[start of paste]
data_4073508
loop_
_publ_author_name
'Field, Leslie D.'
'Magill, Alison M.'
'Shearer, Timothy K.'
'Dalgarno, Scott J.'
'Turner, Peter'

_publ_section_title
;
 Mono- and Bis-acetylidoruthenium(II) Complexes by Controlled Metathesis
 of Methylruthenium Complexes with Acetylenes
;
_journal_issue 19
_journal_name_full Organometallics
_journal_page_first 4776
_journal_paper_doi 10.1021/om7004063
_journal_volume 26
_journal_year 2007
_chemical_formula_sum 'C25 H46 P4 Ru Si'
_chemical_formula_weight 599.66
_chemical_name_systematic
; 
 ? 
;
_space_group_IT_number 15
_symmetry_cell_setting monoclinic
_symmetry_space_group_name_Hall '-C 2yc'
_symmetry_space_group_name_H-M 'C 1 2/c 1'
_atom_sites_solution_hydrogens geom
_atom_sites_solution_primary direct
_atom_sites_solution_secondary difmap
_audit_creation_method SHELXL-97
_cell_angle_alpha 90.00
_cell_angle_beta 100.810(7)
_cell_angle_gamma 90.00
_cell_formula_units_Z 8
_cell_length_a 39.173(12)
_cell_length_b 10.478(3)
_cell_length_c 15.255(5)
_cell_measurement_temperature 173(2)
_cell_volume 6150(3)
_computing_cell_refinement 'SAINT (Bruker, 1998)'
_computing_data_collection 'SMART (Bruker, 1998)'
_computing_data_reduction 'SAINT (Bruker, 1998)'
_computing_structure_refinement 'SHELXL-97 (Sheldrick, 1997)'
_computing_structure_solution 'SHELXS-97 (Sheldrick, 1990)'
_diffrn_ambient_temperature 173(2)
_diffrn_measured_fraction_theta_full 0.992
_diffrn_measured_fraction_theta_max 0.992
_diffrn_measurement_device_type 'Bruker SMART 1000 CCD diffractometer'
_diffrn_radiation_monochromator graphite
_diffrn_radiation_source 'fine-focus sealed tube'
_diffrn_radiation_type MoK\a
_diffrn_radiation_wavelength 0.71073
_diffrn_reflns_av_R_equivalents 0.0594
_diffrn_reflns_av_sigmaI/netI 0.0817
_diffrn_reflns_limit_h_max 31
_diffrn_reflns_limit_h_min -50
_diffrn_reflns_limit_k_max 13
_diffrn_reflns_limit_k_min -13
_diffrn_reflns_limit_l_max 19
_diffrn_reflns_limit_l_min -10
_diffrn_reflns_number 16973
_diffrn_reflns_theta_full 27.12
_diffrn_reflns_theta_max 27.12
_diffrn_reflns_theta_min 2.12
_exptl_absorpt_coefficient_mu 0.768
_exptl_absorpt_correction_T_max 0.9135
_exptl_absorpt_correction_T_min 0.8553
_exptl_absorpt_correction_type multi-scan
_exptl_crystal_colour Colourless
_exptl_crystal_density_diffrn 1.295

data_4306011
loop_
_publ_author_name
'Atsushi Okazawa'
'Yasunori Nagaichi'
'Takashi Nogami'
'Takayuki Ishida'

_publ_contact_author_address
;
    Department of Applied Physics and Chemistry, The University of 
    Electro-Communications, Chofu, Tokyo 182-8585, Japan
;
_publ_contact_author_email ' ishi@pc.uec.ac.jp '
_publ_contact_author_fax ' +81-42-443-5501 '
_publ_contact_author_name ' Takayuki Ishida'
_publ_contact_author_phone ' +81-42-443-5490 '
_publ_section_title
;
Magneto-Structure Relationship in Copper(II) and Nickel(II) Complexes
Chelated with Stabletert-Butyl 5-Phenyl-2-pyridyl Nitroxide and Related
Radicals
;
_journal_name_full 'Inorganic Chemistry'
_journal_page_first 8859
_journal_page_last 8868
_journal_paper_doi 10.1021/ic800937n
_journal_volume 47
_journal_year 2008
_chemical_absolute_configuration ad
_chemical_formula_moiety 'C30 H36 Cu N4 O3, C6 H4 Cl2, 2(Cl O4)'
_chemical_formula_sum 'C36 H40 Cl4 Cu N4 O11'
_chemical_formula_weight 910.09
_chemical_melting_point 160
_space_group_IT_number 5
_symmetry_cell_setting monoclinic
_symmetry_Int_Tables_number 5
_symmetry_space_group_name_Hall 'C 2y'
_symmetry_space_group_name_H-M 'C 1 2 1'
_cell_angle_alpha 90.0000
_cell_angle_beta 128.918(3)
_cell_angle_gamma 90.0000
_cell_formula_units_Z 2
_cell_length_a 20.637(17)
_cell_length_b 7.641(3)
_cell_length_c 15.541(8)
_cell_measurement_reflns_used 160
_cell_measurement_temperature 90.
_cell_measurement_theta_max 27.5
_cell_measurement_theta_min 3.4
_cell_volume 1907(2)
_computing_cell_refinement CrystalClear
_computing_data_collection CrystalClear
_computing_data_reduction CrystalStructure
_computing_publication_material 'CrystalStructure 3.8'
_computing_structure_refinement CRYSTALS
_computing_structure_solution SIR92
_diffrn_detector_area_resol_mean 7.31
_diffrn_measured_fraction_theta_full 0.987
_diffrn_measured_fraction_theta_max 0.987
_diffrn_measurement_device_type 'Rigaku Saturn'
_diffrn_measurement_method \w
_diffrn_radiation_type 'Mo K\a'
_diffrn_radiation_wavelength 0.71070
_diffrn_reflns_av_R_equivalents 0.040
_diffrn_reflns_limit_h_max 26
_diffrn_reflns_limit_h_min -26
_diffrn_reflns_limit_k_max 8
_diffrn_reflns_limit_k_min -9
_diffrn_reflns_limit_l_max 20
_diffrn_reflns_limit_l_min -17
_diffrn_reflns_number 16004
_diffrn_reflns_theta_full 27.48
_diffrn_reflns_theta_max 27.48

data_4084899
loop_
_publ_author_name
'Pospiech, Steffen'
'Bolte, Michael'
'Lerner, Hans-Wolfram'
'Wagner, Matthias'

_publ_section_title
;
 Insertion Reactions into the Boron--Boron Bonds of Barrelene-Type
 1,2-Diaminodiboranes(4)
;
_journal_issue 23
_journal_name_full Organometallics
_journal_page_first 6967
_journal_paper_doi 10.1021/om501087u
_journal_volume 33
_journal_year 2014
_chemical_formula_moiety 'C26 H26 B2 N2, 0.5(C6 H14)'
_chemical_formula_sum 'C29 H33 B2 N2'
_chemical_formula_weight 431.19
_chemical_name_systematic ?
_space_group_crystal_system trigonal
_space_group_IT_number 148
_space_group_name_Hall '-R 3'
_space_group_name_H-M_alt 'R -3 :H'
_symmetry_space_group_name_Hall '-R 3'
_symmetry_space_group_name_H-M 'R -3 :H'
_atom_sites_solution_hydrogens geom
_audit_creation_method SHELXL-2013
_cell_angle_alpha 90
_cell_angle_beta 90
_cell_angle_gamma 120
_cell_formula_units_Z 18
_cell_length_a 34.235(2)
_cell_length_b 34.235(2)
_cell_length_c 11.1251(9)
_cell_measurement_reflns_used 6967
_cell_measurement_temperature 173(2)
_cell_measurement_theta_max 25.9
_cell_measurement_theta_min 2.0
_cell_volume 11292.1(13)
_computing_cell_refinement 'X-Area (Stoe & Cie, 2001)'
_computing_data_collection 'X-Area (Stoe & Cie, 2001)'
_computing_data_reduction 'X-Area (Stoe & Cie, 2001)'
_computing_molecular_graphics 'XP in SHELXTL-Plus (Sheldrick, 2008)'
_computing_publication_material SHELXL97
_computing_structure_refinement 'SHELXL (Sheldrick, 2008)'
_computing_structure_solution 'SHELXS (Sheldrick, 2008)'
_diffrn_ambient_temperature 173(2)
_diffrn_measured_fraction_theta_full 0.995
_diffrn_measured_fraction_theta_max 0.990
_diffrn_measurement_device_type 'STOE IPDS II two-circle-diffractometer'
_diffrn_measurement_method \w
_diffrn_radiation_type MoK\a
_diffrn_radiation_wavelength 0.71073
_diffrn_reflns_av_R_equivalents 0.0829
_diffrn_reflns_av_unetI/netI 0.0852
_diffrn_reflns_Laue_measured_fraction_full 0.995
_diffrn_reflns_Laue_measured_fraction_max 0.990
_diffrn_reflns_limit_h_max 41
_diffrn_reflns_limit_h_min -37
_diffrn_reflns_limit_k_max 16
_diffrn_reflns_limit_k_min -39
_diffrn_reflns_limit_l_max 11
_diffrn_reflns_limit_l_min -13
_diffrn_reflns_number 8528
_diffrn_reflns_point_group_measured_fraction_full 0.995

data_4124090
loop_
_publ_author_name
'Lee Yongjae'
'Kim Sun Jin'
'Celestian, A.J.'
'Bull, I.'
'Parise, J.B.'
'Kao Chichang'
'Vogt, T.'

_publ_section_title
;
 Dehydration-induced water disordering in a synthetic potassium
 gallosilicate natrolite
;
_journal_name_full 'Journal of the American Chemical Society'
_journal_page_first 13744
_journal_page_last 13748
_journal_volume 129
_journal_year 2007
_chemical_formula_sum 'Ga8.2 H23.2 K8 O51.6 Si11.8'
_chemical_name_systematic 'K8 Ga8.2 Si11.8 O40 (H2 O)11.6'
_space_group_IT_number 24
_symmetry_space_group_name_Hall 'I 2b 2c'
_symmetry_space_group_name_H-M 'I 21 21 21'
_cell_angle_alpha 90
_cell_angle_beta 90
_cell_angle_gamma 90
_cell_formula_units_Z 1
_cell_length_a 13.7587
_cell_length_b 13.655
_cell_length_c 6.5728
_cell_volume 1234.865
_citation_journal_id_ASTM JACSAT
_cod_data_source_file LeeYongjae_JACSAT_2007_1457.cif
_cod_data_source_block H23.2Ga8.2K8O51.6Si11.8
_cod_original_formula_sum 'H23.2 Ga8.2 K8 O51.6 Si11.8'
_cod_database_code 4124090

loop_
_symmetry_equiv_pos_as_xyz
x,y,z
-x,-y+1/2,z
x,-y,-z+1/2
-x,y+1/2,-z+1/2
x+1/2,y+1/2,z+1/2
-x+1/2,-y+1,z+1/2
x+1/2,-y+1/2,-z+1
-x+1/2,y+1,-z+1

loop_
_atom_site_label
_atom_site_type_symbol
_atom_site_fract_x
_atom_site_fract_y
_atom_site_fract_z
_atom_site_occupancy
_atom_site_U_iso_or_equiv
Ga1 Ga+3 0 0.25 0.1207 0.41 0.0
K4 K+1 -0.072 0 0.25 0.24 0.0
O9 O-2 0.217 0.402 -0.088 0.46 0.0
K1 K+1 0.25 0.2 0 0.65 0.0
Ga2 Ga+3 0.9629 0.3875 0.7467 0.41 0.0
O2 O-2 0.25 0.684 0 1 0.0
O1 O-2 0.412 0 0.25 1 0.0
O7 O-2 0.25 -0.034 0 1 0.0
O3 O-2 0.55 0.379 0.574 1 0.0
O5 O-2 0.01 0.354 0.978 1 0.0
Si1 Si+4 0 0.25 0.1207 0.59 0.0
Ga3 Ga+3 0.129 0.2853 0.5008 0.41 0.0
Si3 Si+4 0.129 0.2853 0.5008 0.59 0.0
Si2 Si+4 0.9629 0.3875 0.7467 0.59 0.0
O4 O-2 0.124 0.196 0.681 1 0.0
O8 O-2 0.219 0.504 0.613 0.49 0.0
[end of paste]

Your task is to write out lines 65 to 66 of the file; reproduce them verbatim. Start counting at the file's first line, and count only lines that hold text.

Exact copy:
_diffrn_reflns_theta_full 27.12
_diffrn_reflns_theta_max 27.12